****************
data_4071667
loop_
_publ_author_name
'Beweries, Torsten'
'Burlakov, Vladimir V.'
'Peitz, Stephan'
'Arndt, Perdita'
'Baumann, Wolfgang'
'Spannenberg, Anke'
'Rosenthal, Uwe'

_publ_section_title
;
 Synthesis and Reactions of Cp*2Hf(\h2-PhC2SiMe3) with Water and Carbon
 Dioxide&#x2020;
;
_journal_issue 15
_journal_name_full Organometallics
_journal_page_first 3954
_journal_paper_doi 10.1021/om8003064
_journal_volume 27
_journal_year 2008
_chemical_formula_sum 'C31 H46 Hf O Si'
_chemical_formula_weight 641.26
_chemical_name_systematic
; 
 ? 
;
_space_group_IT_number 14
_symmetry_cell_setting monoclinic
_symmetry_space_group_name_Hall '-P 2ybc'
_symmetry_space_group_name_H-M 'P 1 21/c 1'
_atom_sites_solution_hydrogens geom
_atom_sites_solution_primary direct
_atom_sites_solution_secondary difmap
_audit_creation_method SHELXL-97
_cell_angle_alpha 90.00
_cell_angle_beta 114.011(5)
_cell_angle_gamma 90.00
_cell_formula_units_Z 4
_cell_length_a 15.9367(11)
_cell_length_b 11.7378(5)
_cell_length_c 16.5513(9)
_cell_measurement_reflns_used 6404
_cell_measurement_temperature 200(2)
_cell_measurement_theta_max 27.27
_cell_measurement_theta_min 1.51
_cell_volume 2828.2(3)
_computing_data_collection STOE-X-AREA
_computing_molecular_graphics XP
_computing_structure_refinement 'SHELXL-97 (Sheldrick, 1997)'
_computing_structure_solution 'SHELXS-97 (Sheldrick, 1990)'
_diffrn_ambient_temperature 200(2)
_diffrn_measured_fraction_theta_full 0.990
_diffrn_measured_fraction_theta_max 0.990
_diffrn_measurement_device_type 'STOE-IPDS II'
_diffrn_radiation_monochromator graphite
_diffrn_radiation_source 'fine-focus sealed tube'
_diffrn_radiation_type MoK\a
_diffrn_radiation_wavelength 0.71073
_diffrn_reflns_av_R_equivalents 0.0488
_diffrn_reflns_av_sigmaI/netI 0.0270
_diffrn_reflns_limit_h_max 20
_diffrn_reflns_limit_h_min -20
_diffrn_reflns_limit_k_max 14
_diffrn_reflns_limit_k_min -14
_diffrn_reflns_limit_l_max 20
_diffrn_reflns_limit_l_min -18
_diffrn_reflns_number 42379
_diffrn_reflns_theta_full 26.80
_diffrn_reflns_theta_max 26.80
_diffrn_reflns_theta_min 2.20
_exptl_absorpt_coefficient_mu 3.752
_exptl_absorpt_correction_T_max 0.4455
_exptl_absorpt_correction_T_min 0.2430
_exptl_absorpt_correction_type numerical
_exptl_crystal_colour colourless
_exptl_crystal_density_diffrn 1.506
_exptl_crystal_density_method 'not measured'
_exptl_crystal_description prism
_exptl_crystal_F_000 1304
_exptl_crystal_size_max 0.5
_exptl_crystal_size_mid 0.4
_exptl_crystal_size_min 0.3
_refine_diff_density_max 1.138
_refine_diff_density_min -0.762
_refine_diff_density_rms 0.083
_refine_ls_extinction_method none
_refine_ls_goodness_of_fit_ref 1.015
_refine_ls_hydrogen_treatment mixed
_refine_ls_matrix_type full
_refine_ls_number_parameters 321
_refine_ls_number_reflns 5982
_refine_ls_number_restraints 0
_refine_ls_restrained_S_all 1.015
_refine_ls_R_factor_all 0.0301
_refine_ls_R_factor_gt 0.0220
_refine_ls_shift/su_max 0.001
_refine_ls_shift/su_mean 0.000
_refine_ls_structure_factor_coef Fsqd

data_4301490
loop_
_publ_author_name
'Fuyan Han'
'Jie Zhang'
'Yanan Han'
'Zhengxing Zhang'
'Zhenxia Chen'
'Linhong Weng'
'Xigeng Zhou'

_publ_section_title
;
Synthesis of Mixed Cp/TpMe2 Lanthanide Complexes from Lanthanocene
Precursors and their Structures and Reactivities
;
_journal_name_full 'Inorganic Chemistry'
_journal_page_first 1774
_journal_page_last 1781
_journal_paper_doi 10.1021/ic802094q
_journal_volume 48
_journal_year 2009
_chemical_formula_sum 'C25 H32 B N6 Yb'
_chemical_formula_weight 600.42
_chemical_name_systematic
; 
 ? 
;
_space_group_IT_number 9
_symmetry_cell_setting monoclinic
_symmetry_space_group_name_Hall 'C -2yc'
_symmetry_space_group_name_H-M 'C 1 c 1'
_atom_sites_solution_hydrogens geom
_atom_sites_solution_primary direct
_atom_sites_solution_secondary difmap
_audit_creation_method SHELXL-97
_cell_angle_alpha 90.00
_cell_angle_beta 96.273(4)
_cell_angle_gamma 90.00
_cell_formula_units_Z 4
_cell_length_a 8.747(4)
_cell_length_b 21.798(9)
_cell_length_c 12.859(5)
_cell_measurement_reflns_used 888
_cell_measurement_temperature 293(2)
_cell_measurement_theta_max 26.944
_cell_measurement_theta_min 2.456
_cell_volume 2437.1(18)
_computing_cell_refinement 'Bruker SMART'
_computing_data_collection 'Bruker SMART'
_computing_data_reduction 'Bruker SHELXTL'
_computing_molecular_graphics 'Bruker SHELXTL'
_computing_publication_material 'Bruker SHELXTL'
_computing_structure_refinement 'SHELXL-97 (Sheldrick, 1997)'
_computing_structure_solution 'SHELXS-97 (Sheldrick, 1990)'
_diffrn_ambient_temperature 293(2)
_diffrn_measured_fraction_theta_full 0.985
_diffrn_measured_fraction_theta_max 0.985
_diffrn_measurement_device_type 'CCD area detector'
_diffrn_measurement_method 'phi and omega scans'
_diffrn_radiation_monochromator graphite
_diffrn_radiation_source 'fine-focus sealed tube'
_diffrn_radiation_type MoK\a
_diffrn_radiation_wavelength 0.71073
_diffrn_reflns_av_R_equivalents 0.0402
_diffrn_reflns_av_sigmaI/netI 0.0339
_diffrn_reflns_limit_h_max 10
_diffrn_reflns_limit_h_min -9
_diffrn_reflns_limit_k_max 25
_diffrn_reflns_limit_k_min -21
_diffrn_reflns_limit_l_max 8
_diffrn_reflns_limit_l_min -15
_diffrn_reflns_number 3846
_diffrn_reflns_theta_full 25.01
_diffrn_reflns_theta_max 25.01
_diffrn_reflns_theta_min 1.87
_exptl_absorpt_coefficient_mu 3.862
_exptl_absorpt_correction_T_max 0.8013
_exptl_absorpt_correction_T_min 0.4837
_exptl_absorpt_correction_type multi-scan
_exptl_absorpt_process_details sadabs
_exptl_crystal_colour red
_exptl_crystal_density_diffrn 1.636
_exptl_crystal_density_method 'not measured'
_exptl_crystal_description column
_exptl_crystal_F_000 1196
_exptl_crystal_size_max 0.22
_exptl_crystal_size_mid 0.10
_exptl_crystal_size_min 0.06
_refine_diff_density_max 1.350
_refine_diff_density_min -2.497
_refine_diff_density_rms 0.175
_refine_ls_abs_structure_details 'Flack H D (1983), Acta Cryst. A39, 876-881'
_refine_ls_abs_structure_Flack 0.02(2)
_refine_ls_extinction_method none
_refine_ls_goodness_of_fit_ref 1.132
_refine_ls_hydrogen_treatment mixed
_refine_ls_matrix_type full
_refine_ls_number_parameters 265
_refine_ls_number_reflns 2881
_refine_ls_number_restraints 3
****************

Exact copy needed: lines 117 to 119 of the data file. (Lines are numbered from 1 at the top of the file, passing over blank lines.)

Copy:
_journal_page_last 1781
_journal_paper_doi 10.1021/ic802094q
_journal_volume 48